Stanford Women’s Basketball Goes Cardinal Red Maples Pavilion, 7 p.m.

Feb. 5:

National Wear Red Day — various events including special appearances by the San Francisco 49ers

Feb. 6:

Go Red For Women event, Macy’s Valley Fair

Feb. 14: Healthy Valentines event, Sunnyvale Feb. 27: Go Red For Women Wine & Dine event Santana Row, 2-6 p.m.

Save the date: SILICON vaLLey GO Red FOR WOmeN LUNCheON may 7, 2010 Fairmont hotel, San Jose

Event Chair: Chip Hance, President, Abbott Vascular Keynote Speaker: Marie Savard, M.D., ABC Medical News Contributor

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EUCALYPTUSMAGAZINE.COM | 21


staycation A sea star clings to the reef at Fitzgerald Marine Reserve

moss beach marvels Montara San Mateo

San Jose

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Princeton

El Granada

Half Moon SanBay Jose

victoria alexander

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22 | February 2010

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Less than an hour from San Francisco or San Jose but thriving at a gentler pace ruled by the moon’s magnetic pull, the hamlet of Moss Beach unfolds its magic. Along the coast, the twice-daily ebb of ocean tides exposes an otherwise hidden world. Life slows down to match the rhythm of the sea as beachgoers scan the rocky reefs for hermit crabs, starfish, and anemones. Moving inland, visitors find an unpretentious seaport with locally owned shops and restaurants, where friendly conversation is just as important as commerce. /// by Ann Marie Brown


Oceano Hotel & Spa

Half Moon Bay Brewing Company

Moss Beach Distillery

Blue Sky Farms Nursery & Café

BEACHCOMB Consult a tide table. When the tide drops to one foot or less, show up at Fitzgerald Marine Reserve to view the splendors of the reef. Proper timing is critical for the maximum “reveal.” Below-zero tides show off the greatest variety of intertidal treasures. 650.728.3584, fitzgeraldreserve.org SIP Do as the locals do. Imbibe in a Mavericks Amber Ale while you listen to live music at the Half Moon Bay Brewing Company. You might find yourself seated on a barstool next to brewmaster Alec Moss or one of the coast’s surfing legends. 650.728.2739, hmbbrewingco.com LUNCH Order a Dungeness crab quesadilla on the Moss Beach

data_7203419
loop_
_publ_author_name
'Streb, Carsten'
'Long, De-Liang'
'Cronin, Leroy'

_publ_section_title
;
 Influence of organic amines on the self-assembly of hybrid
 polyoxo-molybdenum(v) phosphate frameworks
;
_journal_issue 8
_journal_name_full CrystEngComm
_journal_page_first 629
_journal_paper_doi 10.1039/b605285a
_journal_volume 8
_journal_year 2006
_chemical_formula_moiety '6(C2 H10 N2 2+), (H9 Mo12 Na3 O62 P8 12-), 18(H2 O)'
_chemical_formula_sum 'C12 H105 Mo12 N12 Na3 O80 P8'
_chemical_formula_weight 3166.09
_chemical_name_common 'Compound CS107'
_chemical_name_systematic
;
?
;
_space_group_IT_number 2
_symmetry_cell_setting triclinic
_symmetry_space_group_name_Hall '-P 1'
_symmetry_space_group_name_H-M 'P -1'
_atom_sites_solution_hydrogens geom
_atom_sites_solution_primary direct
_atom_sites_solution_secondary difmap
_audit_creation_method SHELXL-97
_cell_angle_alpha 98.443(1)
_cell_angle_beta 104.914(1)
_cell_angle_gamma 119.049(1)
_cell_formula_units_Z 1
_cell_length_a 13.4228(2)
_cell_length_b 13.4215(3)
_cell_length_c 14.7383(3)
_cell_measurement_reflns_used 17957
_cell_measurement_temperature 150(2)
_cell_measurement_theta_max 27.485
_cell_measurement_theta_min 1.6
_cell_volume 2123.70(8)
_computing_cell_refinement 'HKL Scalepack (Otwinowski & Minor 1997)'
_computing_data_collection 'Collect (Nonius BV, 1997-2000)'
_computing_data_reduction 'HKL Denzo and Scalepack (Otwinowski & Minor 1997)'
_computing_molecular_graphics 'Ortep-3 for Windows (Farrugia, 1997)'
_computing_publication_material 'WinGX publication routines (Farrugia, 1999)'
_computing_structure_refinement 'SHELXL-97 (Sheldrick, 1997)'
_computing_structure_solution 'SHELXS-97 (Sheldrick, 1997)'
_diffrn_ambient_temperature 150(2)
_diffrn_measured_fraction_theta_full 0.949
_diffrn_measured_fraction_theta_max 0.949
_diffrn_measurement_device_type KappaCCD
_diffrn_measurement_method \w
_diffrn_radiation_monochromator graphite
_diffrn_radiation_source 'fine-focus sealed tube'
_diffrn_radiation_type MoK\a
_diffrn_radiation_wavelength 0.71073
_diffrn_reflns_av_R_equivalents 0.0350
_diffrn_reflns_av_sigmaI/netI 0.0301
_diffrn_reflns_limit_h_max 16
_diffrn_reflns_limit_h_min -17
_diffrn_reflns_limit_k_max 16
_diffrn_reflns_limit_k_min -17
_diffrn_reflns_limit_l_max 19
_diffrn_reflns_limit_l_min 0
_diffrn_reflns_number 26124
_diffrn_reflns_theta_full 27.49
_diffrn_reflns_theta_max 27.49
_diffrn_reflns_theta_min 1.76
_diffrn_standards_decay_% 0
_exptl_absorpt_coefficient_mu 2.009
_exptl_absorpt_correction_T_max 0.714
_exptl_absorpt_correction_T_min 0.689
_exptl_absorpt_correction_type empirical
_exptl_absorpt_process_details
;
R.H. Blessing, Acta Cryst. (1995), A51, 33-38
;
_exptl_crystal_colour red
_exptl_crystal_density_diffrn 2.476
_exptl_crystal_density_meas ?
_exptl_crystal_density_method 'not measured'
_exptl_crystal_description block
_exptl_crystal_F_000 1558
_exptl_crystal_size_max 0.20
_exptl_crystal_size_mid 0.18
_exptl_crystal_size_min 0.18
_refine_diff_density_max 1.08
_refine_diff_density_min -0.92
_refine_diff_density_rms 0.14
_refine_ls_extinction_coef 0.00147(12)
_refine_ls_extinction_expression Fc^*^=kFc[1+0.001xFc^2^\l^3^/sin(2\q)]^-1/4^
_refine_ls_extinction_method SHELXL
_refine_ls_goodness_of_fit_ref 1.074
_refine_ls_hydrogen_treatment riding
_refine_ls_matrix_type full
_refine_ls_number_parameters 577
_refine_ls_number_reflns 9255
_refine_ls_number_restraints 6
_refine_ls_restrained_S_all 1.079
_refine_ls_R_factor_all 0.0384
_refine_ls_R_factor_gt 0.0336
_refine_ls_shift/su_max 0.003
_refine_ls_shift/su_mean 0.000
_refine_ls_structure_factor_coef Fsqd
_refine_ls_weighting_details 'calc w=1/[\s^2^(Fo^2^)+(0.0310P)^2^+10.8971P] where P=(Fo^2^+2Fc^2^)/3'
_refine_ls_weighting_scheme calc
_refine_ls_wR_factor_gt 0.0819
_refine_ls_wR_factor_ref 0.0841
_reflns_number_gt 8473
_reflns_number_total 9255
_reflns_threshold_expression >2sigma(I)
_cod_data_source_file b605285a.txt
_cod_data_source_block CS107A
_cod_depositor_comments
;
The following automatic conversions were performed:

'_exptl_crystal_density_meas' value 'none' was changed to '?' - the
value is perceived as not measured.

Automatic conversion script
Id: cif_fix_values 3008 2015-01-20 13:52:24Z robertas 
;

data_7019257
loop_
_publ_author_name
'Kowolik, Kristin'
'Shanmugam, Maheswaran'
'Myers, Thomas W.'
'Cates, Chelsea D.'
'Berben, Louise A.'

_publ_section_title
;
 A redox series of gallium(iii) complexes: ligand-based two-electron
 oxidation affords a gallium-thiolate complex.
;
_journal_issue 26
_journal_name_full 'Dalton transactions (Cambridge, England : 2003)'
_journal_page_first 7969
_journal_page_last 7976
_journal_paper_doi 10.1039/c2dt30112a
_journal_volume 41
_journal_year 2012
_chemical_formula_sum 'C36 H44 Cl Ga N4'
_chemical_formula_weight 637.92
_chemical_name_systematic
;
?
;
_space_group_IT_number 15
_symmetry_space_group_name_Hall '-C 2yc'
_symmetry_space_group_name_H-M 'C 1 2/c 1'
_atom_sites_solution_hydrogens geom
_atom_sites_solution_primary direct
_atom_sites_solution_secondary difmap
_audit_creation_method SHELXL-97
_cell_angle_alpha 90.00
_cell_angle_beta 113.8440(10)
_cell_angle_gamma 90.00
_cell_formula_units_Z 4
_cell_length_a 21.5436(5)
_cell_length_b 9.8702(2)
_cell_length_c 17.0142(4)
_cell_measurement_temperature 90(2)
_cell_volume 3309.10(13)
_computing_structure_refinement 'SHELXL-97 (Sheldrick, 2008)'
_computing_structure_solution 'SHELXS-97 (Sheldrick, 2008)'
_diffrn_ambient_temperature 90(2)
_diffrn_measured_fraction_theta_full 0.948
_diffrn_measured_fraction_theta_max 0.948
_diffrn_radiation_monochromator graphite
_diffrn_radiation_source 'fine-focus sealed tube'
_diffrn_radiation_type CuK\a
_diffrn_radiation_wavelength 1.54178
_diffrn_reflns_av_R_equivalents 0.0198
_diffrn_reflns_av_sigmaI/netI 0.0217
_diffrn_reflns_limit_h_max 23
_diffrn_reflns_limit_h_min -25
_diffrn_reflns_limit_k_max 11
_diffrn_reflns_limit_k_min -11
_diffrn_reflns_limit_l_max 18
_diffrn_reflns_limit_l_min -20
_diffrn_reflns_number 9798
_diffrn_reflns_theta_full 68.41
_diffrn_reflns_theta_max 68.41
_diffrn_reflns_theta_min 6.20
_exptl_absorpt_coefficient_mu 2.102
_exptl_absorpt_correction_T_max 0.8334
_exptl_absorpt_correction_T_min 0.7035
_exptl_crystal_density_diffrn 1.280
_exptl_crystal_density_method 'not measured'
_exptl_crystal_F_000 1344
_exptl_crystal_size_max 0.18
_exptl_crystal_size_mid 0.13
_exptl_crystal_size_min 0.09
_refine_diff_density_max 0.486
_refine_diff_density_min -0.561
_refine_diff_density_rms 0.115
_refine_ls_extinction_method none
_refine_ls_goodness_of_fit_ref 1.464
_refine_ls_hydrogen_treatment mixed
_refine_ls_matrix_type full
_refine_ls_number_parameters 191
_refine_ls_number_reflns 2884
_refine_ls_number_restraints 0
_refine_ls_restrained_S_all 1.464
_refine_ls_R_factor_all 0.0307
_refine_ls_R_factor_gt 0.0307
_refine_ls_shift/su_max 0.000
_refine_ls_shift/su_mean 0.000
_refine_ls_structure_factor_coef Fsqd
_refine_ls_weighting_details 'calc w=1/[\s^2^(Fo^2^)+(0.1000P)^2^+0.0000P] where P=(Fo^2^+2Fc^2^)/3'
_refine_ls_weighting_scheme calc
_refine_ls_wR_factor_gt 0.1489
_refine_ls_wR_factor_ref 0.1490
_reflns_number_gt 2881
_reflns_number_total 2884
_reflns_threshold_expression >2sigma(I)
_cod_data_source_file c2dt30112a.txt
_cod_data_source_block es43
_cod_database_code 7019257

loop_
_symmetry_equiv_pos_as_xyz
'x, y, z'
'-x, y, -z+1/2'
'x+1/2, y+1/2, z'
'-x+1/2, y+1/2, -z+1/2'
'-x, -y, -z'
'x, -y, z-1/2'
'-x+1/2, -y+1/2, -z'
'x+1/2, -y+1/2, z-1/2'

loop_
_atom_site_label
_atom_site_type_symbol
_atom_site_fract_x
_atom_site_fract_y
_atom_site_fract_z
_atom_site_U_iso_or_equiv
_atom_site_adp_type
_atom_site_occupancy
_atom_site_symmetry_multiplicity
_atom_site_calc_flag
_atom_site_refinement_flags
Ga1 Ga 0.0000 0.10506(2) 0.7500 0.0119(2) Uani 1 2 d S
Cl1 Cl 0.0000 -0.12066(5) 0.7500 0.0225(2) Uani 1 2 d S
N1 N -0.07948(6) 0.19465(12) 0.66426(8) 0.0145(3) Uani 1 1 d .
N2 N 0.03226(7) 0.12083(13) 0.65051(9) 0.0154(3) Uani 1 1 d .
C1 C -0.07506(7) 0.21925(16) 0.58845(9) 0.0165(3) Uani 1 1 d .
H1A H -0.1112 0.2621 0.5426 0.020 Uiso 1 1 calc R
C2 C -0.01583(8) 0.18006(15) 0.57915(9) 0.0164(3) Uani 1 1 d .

Distillery’s outdoor deck, then scan the sea for the telltale spouts

of passing gray whales. If the fog moves in, wrap up in a wool blanket (they’re provided) and snuggle with your sweetie by the gas fire pits. 650.728.0220, mossbeachdistillery.com STAY The casually elegant Oceano Hotel & Spa offers 95 fireplace suites with private balconies overlooking Pillar Point Harbor. Eco-friendly features include organic bamboo linens, low-VOC paints, and chemical-free room cleaning. 650.726.5400, oceanohalfmoonbay.com BROWSE Savor a fair-trade latte while perusing the selection of native perennials at Blue Sky Farms Nursery & Café. If you are thinking about replacing your water-guzzling lawn, you’ve come to the right place. 650.726.5999, blueskyfarmsltd.com EUCALYPTUSMAGAZINE.COM | 23


24 | February 2010


a passion for coffee Barefoot Coffee takes its beans very, very seriously. By Desiree Hedberg

The experienced nose of artisan roaster Ryan Adams takes a whiff to check on the beans’ development.

photography by kyle chesser